Coaching Today

Transitioning from Coach to Athlete

By Anne Stricherz

Transitioning from Coach to Athlete_DBMany cross country coaches keep running competitively during and beyond the season as a personal priority. Joining running clubs and training alongside other runners allows one to experience other coaching styles first-hand while gaining new insights, ideas and tips into the sport. Even working out in a class at a gym can prove to be personally and professionally worthwhile.

For example, when I told one instructor I use his term “aggressive breathing” with my team, we had an interesting conversation about how important but challenging it can be to know what terms resonate with those you coach. Yes, we all learn through reading or talking to other coaches, but “learning by doing” adds another dimension. When a coach transitions to an athlete, many valuable lessons await.

This past summer, I had the opportunity to row with the Lake Merritt Rowing Club in Oakland, California, the very place where I learned to row before college. It is wishful thinking to say that returning to Lake Merritt after not rowing for so long, was “like riding a bicycle.” Muscle memory forbids athletes from forgetting the baseline fundamentals of their sport, so the experience was not in vain; however, returning to the role of athlete requires practice, patience and coaching. A transitional experience like this can be humbling, challenging and insightful. It can afford a coach with a newfound and deepened appreciation for what it means to be the one in need of instruction – there is much to learn, lose and love in the process.

What to learn 

Do not underestimate the importance of communication  

The key to any good relationship is clear and continuous communication. Coaches know they should articulate, explain, reinforce and even model what they expect of their athletes; however, several instances come to mind where the temptation to not communicate presses.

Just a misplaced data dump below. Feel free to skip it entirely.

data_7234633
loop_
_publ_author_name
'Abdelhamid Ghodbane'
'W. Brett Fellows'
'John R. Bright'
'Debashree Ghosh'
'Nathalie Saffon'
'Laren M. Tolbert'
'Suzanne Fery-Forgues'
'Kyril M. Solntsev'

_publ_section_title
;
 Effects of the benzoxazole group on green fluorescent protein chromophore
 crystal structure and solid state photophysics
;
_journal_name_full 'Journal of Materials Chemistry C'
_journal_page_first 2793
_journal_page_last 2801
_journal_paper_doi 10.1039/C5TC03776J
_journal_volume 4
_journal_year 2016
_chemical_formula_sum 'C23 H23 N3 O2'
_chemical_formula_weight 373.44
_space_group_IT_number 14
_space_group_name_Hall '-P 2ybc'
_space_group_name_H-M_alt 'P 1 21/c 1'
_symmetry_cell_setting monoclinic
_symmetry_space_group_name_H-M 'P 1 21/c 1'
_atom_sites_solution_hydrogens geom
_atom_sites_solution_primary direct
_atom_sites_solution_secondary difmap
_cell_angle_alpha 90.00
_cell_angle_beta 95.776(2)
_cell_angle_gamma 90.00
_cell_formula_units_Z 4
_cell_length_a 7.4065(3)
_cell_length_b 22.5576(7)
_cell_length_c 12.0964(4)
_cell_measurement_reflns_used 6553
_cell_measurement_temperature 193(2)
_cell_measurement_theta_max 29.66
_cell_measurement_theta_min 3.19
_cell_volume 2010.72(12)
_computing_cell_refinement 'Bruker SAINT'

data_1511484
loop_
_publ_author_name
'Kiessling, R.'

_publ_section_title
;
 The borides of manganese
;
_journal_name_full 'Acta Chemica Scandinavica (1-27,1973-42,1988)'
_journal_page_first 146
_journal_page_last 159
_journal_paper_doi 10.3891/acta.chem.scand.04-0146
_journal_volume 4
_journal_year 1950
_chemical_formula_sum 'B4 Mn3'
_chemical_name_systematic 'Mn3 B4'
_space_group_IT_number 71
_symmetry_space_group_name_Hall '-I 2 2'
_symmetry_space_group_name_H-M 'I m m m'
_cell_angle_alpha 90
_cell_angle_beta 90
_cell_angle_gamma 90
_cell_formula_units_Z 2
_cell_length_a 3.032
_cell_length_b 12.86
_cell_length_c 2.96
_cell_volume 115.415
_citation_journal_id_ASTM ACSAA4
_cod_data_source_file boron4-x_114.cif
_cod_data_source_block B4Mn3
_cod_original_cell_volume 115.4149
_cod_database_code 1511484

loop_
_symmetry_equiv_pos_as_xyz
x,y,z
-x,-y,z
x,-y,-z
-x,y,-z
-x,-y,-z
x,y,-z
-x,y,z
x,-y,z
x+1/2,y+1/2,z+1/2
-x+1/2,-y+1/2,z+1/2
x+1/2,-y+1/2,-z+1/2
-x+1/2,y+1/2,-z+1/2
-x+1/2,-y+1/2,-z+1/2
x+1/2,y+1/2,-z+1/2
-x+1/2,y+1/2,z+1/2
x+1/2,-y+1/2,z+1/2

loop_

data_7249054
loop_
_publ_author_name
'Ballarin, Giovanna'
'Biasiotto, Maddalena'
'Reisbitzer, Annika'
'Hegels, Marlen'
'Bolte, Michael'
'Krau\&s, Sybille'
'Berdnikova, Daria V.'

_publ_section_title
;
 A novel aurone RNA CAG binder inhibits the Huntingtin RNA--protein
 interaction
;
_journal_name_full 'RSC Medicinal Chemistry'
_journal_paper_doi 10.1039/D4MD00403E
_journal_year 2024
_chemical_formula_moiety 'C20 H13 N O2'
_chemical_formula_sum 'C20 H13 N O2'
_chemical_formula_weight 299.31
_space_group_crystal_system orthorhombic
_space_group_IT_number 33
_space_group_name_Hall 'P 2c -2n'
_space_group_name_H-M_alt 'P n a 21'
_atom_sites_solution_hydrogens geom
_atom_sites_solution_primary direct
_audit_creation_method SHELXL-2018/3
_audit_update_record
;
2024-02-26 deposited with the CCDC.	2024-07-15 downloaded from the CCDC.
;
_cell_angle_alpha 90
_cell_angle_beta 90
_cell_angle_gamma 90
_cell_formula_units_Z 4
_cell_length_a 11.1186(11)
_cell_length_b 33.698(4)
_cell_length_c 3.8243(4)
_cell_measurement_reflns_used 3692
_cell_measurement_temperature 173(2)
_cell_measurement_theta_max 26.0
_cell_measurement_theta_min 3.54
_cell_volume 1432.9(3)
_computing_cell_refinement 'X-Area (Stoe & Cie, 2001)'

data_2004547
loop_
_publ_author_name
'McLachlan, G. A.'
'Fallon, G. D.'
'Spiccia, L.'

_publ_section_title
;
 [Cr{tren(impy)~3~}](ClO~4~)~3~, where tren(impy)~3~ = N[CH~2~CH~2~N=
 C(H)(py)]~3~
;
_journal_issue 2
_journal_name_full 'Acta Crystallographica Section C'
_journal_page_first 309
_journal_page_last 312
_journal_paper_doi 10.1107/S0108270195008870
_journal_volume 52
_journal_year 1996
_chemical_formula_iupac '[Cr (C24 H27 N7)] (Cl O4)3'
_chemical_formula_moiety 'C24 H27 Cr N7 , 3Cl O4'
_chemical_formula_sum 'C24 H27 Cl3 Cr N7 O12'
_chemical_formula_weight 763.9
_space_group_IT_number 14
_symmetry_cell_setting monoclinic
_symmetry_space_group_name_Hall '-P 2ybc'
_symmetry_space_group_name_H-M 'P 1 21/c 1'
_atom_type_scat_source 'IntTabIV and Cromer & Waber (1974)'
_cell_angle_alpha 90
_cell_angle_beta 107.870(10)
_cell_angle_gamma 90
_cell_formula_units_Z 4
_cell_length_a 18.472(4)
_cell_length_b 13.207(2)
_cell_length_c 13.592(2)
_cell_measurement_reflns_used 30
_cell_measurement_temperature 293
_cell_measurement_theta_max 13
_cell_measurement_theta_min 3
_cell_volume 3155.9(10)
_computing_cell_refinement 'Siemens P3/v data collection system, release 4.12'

For example, my cross country team begins practice by gathering in the bleachers to learn the plan for the week in addition to the day’s workout. It often appears as though about 10 of the 70 girls are listening. Coaches compete with a bevy of distractions – the football team, what their athletes ate for lunch (or didn’t!) and the demands of the school day.

Like me, you may wonder if it’s really worth your time. Yet in my return as an athlete, I appreciated knowing what is expected each day of the week: Mondays are for technique, Wednesdays are aerobic, Fridays combine drills with hard pieces and Saturdays vary because we have more time to row. This plan thoroughly helps mental preparation. Athletes may think they need to eat something hearty because workouts on Wednesday are physically demanding. Trust that each individual athlete reaps some physical, mental or social benefit in team communication.

From time to time, every coach is not as organized as he or she would like to be. We can all recall frenzied times when we weren’t at our best. Coaches are leaders, and they are expected to be in control – though it may be difficult to admit otherwise.

From my perspective now as an athlete, my teammates are significantly more focused when we are informed of the day’s workout before we hit the water. Otherwise, a general anxiety lingers in the boat until we know what is expected of us. Ideally, both athletes and coaches would always come to practice organized and prepared. For those times when coaches are not organized, they owe it to their athletes to communicate what they can.

Communication is a two-way street  

At times, practice is long and arduous, even from the coaching perspective. Occasionally, coaches don’t want to take that extra five minutes to talk to a runner about something they hope will just go away or that an athlete can fix on his or her own. However, in returning to the role of an athlete – the person in need of coaching – I crave that outreach.

Athletes are hungry to know what their coach sees, and many truly want to improve. The interior monologue of the athlete raises questions such as “Did I make the adjustment she recommended effectively?” or “How can I increase my flexibility?” Such conversations are better suited for when we are “off the water.” The time after practice allows for dialogue and creative problem-solving.